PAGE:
Thursday, 1 August 2013

Confusing Daisy Hill / Venmans through walk.

Please enjoy the photos by clicking on them to increase their size.

Our initial plan was to take the ferry to Stradbroke Island, hike to the Blue Lake and then whale watch from Point Lookout, depending on the weather conditions.
We had had a week of dismal, cloudy, damp weather so it was lovely to see the sun out at 6am.  The forecast however  was for strong coastal winds, so after much humming and harring we decided to postpone until next week and instead do the through walk from Daisy Hill to Venmans. Frank assisted in helping me leave the 2nd car at Venmans.  9.30 saw us enjoying our pre-walk coffee and watching the ducks on Denis Lake. It was lovely to have Liz join us on this occasion.

 
               
                         

                                    

At 10 o'clock we set off after giving Liz a few hints on how to use her poles.


On entering Daisy hill we quickly spotted a small wallaby, who hopped away when he heard our noise. Thankfully I was able to get a clear photo with my zoom. We were unable to spot any koalas in this lower section of the forest, so detoured into the Koala centre for a few minutes. Here injured koalas are rehabilitated and returned to the wild when possible.




From here we had to locate signage for the Buhot Creek circuit. Quite a challenge but finally we were enroute.



This is the linking trail to the Buhot circuit. Quite dry bush. On reaching the circuit we discovered it bordered the edge of a billabong style creek and the vegetation was quite lush with lovely stately melaelucca paperbark trees thriving in their favourite conditions.




After about 1/2 hour the trail climbed away from the creek  with steep drops appearing on our right. One of the reasons for having difficulty finding our route was the fact the park has many uses. Mountain biking, horse trails and forestry roads,

 
We had rested under these trees for water and a snack being totally unaware that around the bend was this picturesque drop to a water filled quarry.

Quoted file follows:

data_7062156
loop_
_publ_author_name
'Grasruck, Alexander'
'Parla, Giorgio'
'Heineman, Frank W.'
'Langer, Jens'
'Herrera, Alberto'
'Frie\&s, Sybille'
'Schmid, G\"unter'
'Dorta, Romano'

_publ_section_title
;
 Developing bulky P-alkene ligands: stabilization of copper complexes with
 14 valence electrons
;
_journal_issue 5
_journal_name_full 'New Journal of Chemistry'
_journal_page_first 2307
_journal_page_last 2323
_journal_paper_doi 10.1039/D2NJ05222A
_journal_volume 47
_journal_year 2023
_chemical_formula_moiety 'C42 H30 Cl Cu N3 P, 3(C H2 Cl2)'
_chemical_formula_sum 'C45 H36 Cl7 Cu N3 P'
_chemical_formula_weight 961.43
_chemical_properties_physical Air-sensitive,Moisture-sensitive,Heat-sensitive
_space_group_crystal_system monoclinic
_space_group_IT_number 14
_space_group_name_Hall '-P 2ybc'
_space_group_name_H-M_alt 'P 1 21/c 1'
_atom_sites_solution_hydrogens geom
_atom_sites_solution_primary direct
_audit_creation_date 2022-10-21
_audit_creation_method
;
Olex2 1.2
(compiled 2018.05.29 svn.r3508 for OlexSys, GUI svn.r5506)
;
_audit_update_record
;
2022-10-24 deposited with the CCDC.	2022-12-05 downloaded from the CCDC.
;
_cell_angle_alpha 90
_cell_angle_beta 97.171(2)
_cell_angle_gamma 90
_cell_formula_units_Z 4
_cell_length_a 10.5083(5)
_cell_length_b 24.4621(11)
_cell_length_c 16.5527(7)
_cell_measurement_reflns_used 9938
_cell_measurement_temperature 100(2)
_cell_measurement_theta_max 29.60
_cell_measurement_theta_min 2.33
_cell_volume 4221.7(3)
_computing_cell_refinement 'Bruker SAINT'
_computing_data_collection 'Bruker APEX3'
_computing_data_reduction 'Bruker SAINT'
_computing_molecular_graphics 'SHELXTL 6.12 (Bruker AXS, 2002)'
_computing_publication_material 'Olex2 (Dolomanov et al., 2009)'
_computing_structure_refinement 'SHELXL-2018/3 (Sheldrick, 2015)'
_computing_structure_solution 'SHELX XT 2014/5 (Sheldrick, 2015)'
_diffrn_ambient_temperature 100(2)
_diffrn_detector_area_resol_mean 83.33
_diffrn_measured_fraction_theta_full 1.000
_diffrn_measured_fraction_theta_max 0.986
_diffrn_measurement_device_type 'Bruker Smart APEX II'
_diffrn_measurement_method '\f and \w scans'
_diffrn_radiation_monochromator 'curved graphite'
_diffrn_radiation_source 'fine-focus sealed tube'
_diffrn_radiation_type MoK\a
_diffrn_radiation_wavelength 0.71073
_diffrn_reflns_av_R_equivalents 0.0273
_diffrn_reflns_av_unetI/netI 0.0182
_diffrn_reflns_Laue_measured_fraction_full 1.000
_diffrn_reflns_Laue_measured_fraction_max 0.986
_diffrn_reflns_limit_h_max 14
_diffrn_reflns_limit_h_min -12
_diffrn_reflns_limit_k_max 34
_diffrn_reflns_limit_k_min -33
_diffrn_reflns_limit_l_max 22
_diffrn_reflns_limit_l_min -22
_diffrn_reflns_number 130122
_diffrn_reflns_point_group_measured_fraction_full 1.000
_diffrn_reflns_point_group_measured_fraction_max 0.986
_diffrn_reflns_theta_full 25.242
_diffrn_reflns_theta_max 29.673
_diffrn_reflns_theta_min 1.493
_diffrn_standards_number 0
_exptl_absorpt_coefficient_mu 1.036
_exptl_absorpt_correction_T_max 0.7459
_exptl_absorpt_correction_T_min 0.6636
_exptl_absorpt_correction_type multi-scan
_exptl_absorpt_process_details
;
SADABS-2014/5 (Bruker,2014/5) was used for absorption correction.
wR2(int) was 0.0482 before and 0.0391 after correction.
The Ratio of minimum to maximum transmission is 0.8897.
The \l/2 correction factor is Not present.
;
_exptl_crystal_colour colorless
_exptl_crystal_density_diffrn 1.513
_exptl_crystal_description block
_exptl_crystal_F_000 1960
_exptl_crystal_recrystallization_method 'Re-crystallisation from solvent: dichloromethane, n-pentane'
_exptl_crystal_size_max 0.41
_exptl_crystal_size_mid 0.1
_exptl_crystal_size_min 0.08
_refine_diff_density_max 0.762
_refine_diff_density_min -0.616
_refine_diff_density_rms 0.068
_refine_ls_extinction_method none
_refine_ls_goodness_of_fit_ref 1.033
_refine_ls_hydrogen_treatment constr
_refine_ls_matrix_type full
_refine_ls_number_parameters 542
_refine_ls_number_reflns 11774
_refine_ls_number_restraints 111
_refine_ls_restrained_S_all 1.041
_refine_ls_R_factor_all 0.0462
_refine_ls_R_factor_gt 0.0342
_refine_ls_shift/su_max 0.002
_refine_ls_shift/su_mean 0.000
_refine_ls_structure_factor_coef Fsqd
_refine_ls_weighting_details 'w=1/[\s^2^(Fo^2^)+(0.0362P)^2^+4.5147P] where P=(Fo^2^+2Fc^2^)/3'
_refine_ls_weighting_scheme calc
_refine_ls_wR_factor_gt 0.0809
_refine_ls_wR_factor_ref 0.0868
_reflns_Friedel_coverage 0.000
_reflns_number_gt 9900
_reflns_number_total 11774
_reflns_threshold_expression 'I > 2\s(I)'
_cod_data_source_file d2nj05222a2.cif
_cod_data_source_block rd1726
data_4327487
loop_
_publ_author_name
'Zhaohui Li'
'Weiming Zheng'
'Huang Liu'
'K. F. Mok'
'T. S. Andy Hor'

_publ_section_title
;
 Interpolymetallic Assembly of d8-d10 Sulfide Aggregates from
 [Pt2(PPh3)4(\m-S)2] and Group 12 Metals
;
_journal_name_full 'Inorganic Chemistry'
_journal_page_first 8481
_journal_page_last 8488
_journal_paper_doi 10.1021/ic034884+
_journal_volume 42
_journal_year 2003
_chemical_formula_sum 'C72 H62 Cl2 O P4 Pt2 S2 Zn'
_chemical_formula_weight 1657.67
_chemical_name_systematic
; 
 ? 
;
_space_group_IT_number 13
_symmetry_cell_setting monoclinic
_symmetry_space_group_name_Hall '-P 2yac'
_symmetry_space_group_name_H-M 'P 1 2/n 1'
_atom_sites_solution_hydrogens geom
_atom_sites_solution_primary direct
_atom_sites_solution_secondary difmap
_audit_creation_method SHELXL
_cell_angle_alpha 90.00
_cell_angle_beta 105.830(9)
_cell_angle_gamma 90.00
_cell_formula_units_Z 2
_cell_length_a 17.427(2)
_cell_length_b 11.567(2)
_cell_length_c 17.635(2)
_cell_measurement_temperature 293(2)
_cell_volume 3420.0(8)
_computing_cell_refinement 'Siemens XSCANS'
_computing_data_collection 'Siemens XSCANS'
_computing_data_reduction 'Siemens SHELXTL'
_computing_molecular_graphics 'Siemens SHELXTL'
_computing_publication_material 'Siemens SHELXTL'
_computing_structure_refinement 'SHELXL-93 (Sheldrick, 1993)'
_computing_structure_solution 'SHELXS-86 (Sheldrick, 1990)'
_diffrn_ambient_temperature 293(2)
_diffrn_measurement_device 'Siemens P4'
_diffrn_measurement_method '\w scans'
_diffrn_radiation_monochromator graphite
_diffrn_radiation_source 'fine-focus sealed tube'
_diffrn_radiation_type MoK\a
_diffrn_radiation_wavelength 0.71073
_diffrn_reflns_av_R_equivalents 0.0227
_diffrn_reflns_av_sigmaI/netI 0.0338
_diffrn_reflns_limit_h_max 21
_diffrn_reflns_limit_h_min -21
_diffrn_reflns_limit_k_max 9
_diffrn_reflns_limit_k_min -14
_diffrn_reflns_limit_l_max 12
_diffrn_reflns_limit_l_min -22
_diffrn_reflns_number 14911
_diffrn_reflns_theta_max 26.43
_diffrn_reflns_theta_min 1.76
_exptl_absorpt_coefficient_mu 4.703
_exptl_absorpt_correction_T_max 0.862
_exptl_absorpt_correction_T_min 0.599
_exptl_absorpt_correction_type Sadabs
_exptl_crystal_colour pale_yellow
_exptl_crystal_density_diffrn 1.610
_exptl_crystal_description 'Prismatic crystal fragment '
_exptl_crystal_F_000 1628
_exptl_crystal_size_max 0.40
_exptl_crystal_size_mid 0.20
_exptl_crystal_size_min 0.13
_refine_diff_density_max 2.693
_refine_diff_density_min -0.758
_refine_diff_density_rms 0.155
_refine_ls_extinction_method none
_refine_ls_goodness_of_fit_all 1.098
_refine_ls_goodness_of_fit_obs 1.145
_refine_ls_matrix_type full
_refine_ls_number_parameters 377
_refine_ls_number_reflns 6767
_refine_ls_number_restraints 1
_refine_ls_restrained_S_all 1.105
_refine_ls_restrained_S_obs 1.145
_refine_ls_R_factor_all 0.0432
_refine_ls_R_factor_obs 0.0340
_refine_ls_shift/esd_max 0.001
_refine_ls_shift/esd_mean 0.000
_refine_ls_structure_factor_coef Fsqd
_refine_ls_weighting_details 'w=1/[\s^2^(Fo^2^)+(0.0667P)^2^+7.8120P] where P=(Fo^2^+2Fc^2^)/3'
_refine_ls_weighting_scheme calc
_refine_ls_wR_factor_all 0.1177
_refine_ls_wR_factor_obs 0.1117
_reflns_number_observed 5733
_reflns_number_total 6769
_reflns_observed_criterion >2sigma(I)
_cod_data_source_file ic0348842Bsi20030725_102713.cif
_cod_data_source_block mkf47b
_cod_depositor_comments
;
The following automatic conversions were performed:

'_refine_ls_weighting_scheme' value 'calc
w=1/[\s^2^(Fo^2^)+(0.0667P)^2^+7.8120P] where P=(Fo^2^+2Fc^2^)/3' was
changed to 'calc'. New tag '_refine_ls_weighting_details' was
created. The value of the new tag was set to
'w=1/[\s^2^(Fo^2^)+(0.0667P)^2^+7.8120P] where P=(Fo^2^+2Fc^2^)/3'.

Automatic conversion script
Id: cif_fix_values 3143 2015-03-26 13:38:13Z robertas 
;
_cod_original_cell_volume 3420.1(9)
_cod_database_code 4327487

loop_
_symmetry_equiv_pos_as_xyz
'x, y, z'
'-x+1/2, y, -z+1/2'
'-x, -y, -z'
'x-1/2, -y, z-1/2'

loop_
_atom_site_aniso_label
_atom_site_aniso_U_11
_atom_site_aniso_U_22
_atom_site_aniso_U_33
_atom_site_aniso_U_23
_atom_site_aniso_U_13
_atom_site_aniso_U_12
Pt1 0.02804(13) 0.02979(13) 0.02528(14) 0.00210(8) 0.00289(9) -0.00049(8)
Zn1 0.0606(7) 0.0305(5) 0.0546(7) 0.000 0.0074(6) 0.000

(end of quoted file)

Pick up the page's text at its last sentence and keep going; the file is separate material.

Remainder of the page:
Soon after this quarry there were 3 unmarked trails to choose from.  After much debate and map deciphering, I made the decision on which one to take. Usually if we make a wrong turn it doesn't worry us but today there was a deadline. Liz had to collect her 2 young children from school at 3 o'clock. Each time the trail headed west instead of east I was in a state of panic. When this sign was finally located I knew I had got it right. Such relief! Another 3/4 hour and we had arrived at Venmans with time for our picnic lunch before the school run.


This approx 15 km, lovely walk is spoilt by its lack of signage. I have already sent an e-mail to our local council.

Following are a few of the more relaxed moments.
                         
    


                                    
                                         
                                              The large joey is still feeding from the pouch.

Ladybird voted this an A-plus day, because she got to have a ride on a horse!  Even with the poor signage it was still great to be out and about down under with friends.



Happiness is ................... 
                                         seeing a tiny green caterpillar hiking.


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2 comments:

  1. I had to chuckle to myself that you saw a wallaby while on your hike. It looked so cute. Are they dangerous? We have to worry about running into a grizzly bear or mountain lion on our hikes!

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  2. Alexandra I had to chuckle that you asked are the wallabies dangerous! The answer is no, unless you stupidly approach them, [like a hen with her chicks or a cow with her calf]. Sadly some people do get hurt but only because they've brought it on themselves. What you should have been asking about was the baby brown snake that slithered between us. Deadly!!! I had been thinking what a beautiful day. I'm glad it isn't summer. We don't have to worry about snakes, when Jenny and Liz behind me called out 'Did you see the snake?' Our winter has been so warm our animals don't know what season it is. The snake is cold blooded and should be hibernating. Thankfully it was a baby and without enough heat, slow moving. On the other hand, hopefully because of our noise, it would have slithered away quickly on hearing our approach.
    I would be far more concerned about your bears, mountain lions etc than our snakes !

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